Fun Facts About the Power of Scent
The Sense of Smell is Very Important in Unusual Ways
1. Sniff and Swim: For years scientists have wondered how exactly sperm cells find an egg to enable conception. It turns out that sperm cells smell the aroma of the ovaries and egg cells and then begin their mad swim toward them. It is a process now referred to as attraction chemotaxis. Interestingly it turns out that as good as mice are at smelling cheese in a maze and finding it, experiments in scent dilution show that mice sperm are even better at finding mice eggs than are adult mice at finding cheese.
2. Sniff and Suck: The sense of smell is the first of our senses to develop. Even before we are born, our sense of smell is fully formed and functioning. Within a couple minutes of birth, newborn infants follow the breast odors emanating from their mother's nipple/areola region causing a head turning of the baby for the nipple and helps guide the baby to successful sucking for milk. Shortly thereafter newborns can easily recognize their own mother's unique odor signature which builds mother-infant attachment.
3. The Fine Smell of Old Age: Age smells better in things other than cheese. In most of the animal kingdom, females prefer the smell of older males. While science has yet (I stress the word yet) to definitively identify the role of sexual attraction pheromones in the world of humans they are the most essential aspect to most all mammal mating.
Take pachyderm love for example. Female elephants much prefer the scent of older males to their younger counterparts. Given the choice, female elephants nearly always choose the scent of the older male. As technologies improve for identifying scent, there is no doubt that a rather subtle but complex human pheromone taxonomy will be discovered. It is interesting to speculate if a good smell and wrinkles will be chosen over muscles and a full head of hair.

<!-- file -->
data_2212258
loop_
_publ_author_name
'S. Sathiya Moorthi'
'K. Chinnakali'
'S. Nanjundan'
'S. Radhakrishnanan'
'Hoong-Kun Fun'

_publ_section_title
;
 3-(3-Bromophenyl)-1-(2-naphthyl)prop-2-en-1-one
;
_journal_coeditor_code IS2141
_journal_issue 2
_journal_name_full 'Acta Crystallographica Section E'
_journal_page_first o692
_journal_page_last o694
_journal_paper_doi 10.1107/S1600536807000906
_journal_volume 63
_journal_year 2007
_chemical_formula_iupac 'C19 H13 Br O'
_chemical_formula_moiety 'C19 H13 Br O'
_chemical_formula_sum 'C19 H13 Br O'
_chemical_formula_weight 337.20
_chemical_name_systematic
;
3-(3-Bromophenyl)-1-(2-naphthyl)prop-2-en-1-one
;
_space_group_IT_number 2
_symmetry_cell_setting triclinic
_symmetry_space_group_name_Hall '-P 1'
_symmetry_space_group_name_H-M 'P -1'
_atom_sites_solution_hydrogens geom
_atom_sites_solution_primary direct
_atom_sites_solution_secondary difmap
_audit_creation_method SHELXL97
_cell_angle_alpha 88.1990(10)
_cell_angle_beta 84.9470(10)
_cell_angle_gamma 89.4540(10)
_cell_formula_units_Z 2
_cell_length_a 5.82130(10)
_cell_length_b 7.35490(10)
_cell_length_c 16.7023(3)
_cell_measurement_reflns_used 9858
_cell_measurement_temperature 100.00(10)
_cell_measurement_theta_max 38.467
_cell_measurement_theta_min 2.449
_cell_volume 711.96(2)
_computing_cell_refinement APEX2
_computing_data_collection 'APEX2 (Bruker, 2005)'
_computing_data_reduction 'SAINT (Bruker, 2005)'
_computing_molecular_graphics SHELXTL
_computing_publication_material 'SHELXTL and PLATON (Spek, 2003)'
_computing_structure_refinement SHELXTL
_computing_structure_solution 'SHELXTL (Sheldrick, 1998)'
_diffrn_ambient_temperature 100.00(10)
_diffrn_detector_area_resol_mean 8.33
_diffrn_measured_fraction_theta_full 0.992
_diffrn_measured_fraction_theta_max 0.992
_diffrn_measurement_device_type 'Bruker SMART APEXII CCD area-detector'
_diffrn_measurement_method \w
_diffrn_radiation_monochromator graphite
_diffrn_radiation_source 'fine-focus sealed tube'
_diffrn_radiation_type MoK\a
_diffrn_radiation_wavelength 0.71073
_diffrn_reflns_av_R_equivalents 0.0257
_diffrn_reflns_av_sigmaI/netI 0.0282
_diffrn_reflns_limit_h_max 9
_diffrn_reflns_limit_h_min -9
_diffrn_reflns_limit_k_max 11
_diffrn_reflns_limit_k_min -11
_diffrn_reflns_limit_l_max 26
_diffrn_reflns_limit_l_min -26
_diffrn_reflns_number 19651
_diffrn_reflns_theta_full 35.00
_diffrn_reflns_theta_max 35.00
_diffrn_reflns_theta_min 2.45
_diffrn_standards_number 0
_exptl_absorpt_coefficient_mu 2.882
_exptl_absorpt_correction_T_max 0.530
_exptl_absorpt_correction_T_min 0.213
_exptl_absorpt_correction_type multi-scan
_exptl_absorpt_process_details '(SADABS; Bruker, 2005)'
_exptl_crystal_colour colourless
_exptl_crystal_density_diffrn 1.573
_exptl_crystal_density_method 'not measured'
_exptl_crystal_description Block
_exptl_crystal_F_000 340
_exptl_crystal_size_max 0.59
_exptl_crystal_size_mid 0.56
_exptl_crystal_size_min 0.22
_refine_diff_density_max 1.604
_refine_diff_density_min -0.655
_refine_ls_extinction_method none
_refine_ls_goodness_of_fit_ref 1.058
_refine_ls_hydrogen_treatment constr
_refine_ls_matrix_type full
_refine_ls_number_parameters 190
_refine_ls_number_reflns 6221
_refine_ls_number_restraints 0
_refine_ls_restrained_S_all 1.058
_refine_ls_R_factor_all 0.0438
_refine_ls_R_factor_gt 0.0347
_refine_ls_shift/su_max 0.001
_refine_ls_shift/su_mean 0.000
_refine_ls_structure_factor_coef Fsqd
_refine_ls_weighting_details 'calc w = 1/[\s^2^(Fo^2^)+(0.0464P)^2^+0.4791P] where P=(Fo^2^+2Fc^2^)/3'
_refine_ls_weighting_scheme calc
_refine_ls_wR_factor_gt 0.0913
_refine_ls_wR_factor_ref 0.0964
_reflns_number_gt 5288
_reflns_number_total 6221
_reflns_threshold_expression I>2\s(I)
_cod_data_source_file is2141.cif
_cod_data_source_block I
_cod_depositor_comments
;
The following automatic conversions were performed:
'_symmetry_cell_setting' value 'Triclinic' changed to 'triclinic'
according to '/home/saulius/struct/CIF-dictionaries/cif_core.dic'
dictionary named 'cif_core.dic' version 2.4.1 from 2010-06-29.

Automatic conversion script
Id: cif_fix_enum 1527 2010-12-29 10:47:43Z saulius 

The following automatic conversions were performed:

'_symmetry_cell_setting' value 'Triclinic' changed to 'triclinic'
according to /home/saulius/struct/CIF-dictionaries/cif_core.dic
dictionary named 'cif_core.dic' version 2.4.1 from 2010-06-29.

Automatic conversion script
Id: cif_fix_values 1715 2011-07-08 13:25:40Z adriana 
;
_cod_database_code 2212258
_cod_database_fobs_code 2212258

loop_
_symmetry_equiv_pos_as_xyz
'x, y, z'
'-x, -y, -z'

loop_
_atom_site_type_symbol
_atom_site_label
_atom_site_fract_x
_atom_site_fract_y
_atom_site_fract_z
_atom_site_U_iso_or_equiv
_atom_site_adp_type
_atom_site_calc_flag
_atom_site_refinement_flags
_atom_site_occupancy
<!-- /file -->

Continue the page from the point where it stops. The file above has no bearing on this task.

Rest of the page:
4. Book ‘em Danno: Forget fingerprints, criminals will soon be identified by the scent that they leave behind. New crime scene analysis techniques are proving that human scent can remain at the scene of a crime for days or longer and that the unique chemical signature of an individual’s smell is far more complex and identifying than is their fingerprint.
5. What the TSA “Nose”: We are only a step or two away from a person’s passport being imprinted with their individual, unique smell. Science has proven that a person’s individual scent is a more complex and accurate identifier than is their fingerprint or retinal pattern. Trials are underway now mapping passports with scent and providing TSA officials with training on scent detection equipment.
6. A New Nose Monthly: You scent cells are renewed every 28 days. So, you get a new nose every month.
7. Smell is Smart and Sensitive: Smell is the most sensitive of the senses. People can remember smells with 65% accuracy after a year, while visual recall is about 50% after three months
8. Women Smell Better: A woman’s sense of smell is much stronger than a mans. It is heightened even more in the first half of the menstrual cycle and reaches its peak when she is most fertile.
9. Smell is Everywhere: Historically, scientists believed quite logically that all our odor receptors were located in the nose and olfactory system, the same was our vision receptors are found in the eye and visual systems. Scientists around the world are now finding that odor receptors are not confined to the nose, they are actually located all throughout the body.
Several papers have been published during the last few years, revealing olfactory receptors in skin, testes, lungs, liver, heart, kidneys, muscles, colon, sperm, and the list goes on. Another study suggests that odor receptors are a necessary component of the system that causes stem cells to morph into muscles cells and replace damaged tissue.